Raheem Sterling leapt to the defence of under-fire Gareth Southgate following England’s Hungary humbling, saying it is unfair to judge the manager on this Nations League run given what he has done for the team and nation.
Just 11 months ago the Three Lions went agonisingly close to joining the heroes of 1966 in immortality, with the country’s first ever European Championship final ending in a penalty shoot-out loss to Italy.
Southgate had already led England to the 2018 World Cup semi-finals and third at the inaugural Nations League the following year, but the former defender is now facing the biggest challenge of his reign.
June’s draws with Germany and Italy were bookended by a famous Hungary double, with a shock 1-0 triumph in Budapest – their first win against England since 1962 – followed by a Molineux mauling.
The Magyars’ 4-0 triumph on Tuesday was the Three Lions’ biggest home loss since 1928 and saw fans chant “you don’t know what you’re doing” at Southgate.
“No one was expecting it,” experienced forward Sterling told BBC Radio 5 Live. “I think it’s been a disappointed camp overall in a sense that there’s been games that we should have won.
“But football’s cruel sometimes and we’ll take this one on the chin, recover well and get ready for the campaign in September.
“Of course it’s disappointing, of course there’s going to be question marks, of course there’s going to be doubts.
“But I’m more than confident in the group that we have. It’s solely down to us as players.
“We put good enough sides on each and every match that we’ve played and we just haven’t got the results. We haven’t been competitive enough, we haven’t been ruthless enough – myself also.
“So, it’s one that we just look at ourselves as a collective and I know once we have that well-deserved break that we need and we come back, we’ll be ready again.”
Put to Sterling that Southgate has been a very good England manager to him and many of the players, the forward interjected: “And the country.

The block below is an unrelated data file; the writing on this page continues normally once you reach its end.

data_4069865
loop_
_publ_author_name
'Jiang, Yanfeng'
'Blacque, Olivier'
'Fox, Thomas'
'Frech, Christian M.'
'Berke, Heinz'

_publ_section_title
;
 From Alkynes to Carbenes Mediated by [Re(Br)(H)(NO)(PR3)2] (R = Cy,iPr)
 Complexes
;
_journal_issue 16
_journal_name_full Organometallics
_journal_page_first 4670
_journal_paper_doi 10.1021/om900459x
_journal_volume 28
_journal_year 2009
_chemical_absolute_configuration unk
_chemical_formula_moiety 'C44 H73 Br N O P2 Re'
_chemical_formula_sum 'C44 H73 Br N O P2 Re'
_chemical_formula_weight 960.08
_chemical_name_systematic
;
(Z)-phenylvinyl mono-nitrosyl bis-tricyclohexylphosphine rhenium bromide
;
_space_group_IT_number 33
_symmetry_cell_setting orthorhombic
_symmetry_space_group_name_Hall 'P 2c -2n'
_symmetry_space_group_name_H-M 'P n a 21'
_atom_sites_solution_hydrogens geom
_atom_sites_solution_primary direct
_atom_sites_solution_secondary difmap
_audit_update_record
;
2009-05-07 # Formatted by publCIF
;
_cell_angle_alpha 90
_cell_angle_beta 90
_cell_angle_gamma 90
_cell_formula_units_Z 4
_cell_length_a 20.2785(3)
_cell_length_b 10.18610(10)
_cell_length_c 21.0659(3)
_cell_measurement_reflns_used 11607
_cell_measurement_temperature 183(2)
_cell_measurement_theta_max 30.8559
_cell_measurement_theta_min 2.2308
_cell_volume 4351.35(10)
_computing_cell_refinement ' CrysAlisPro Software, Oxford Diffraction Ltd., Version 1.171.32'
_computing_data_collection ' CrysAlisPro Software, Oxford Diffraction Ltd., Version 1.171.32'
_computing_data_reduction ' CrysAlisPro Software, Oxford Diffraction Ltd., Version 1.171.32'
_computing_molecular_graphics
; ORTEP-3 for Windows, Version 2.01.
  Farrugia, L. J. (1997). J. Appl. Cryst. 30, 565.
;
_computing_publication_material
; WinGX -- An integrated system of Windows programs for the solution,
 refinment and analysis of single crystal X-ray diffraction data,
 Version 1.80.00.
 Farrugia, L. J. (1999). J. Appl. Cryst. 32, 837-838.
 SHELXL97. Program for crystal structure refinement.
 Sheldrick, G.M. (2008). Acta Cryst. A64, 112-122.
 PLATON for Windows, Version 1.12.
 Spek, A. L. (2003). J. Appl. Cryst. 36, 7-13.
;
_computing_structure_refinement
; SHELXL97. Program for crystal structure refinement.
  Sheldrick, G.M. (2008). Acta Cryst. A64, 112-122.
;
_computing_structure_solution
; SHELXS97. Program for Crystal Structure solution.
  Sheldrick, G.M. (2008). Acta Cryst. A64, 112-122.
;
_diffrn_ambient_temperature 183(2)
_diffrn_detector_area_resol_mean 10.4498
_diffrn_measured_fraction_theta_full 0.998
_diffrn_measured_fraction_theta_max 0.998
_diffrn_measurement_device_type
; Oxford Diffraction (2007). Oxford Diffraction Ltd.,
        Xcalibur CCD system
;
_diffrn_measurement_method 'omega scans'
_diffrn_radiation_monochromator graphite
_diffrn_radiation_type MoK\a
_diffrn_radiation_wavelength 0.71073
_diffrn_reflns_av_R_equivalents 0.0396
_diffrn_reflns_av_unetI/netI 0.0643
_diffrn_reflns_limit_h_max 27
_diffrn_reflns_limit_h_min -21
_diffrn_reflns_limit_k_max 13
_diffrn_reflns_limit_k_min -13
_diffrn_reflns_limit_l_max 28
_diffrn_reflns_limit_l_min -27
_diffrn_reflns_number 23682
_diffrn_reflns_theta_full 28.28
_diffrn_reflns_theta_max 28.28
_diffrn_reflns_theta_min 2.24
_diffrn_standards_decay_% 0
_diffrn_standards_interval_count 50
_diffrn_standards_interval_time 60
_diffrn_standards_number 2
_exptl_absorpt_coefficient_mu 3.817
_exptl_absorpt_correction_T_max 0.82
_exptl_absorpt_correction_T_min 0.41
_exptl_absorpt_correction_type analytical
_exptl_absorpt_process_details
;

“I keep saying after these last couple of games, you can’t be judged on that.
“If you look at the steps that he’s made over the last couple of tournaments, semi-final and a final, I think a Nations League couple of bad results is not something that we can judge him on.
“He’s led us incredibly well. He’s showed us the way, he’s helped us mature from young men to senior pros, a lot of us in the dressing room.
“He’s doing that now with a lot of the young lads and he’s trying to make sure that everyone’s got enough experience for when we do hit the big time that we’re all ready.”
Given the Molineux meltdown that had just unfolded on the pitch, substitute Sterling struck a calm, measured tone when he spoke shortly after full-time.
“Keep calm of course,” the 77-cap forward said. “As I keep saying, it’s going to be alarm bells ringing because of the opposition we played today.
“We should take the responsibility because we’re players that are playing in the biggest competition and this is a game today that we should win without a doubt.
“This is down to the players to take this one on the chin, assess ourselves and come back and make sure we do the business in September and I’ve got the utmost confidence in the boys to do that.”
Sterling believes shutting off for a week after the club season before returning to England matters was challenging but did not want to use that as an excuse, saying June simply “hasn’t gone to plan”.
The defeat leaves England in the eye of a storm and bottom of Group A3 ahead of September’s trip to Italy and home match with Germany – the final fixtures before the World Cup gets under way in five months.
“I think it’s one that there’s no panic for me,” Sterling added. “I think of course, yes, it’s really difficult to take that result.
“Of course it’s a game that we should win, but it’s been a long old season and, again, we’ll go away, readjust ourselves and come back even better.”